Tasmania, a state of Australia that consists of a large island has experienced a turbulent and eventful history. Its indigenous inhabitants were Australian Aborigines, who are considered to have been present in the region 35,000 years in the past. The first European to sight Tasmania was Abel Tasman, a Dutch explorer. Today Tasmania is a noted tourist destination, attracting a multitude of Australian as well as foreign visitors each year.
The Tasmanian Museum and Art Gallery commemorates the art, culture and history of the Australian state of Tasmania. This famed establishment is situated in the central business district of Hobart, in the environs of the Tasmanian city’s waterfront. The TMAG features a varied selection of special displays, permanent collections and temporary as well as touring exhibitions.
A particularly noteworthy feature of the museum is its Tasmanian Aboriginal Gallery, which is also identified by its Aboriginal name – Ningenneh Tunapry. This title means ‘to import understanding and knowledge’ in the Aboriginal tongue. This gallery depicts the value and richness of the culture and history of Tasmania’s indigenous inhabitants. It provides a glimpse of contemporary and traditional customs, practices and concerns of the Aboriginals of Tasmania. A highlight is a special bark canoe, the first such vehicle constructed after the mid-1800s.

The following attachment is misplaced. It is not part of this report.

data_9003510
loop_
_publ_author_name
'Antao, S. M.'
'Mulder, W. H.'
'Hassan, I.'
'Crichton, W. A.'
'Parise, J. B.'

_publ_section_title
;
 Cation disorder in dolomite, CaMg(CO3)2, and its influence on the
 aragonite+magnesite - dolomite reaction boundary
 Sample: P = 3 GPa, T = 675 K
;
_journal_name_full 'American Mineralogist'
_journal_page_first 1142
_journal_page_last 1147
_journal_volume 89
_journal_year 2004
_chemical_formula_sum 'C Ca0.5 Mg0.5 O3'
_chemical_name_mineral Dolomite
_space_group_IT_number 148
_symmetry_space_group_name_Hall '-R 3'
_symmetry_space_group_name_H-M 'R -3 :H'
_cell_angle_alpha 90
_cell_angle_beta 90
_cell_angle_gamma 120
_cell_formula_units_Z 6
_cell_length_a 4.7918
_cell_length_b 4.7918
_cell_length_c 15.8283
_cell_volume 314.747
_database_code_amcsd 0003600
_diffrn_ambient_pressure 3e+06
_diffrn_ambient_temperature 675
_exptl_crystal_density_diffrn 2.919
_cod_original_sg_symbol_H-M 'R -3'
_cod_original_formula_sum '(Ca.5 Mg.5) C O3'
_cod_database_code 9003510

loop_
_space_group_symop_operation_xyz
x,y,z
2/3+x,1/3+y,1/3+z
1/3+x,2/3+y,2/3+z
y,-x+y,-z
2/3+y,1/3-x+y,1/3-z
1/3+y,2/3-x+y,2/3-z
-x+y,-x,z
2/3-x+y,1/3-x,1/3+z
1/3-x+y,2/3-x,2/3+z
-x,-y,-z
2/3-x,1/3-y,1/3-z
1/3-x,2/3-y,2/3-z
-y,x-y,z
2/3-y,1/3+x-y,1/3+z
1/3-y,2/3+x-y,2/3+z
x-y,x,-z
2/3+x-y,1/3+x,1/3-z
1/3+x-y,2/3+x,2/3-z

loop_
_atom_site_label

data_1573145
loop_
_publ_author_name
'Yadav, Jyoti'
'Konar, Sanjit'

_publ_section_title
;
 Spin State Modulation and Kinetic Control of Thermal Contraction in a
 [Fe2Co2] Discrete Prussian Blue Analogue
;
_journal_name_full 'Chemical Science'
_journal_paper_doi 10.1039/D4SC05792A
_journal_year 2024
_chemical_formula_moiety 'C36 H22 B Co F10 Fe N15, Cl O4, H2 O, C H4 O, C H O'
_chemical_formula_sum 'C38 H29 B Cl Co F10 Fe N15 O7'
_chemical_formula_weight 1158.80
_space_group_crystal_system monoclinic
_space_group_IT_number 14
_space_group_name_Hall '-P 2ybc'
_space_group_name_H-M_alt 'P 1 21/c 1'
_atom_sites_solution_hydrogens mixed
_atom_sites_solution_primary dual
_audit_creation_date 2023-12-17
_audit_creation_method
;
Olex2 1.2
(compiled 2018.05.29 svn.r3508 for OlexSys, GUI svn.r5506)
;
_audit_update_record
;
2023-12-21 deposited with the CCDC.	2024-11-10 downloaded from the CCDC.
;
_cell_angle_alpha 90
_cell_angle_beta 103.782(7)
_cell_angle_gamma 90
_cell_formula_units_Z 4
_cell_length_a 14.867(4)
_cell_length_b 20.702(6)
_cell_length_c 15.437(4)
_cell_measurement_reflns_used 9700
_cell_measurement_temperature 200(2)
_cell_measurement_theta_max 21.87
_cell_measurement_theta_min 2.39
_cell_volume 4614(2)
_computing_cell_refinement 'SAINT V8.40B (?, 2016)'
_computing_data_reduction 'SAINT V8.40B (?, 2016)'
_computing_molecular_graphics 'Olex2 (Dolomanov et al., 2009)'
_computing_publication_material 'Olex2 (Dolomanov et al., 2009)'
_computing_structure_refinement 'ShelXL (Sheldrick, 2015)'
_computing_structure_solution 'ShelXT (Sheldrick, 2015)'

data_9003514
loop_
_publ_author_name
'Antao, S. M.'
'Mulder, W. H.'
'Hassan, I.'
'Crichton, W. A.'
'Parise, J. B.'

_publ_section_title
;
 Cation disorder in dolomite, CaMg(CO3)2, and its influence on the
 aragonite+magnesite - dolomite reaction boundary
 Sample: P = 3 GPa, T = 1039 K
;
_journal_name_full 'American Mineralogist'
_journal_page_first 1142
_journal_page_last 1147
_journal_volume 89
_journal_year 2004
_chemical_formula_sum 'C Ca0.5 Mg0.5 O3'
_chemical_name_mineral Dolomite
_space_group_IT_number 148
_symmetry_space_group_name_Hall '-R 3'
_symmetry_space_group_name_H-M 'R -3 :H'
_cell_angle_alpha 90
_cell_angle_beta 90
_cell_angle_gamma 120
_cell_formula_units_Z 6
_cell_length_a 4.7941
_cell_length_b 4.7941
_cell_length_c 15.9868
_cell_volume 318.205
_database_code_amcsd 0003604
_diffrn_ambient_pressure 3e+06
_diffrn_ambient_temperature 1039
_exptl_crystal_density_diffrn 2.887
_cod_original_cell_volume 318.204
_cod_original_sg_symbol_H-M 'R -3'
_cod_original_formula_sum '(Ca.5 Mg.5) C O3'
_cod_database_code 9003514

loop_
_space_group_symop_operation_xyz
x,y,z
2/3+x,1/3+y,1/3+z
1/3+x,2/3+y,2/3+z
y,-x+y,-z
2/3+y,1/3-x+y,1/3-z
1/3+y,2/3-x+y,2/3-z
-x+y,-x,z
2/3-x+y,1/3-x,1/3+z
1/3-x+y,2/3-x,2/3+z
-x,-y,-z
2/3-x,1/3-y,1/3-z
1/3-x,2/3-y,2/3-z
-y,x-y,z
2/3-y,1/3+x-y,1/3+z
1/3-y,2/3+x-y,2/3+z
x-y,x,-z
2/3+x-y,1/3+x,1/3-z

Meanwhile the Colonial Art Gallery features a resplendent collection of artworks dating to the 19th century as well as a display of Huon furniture composed of pine wood dating to the early 1800s; this collection is considered to be one of the most important such features on the globe. Extensive collections of both Fine Art and Decorative Art are represented at TMAG providing an enchanting experience for the visitor.
On a different note TMAG displays an interactive ‘Islands to Ice’ exhibit which transports the visitor to the inhospitable climes of Antarctica.
There is also a natural history gallery which contains material relating to Tasmania’s biological evolution and its indigenous fauna and flora. Among its highlights are exhibits depicting the now extinct Tasmanian Tiger, or Thylacine.
The TMAG also contains a discovery centre for children, a shop and a café for the benefit of its patrons.
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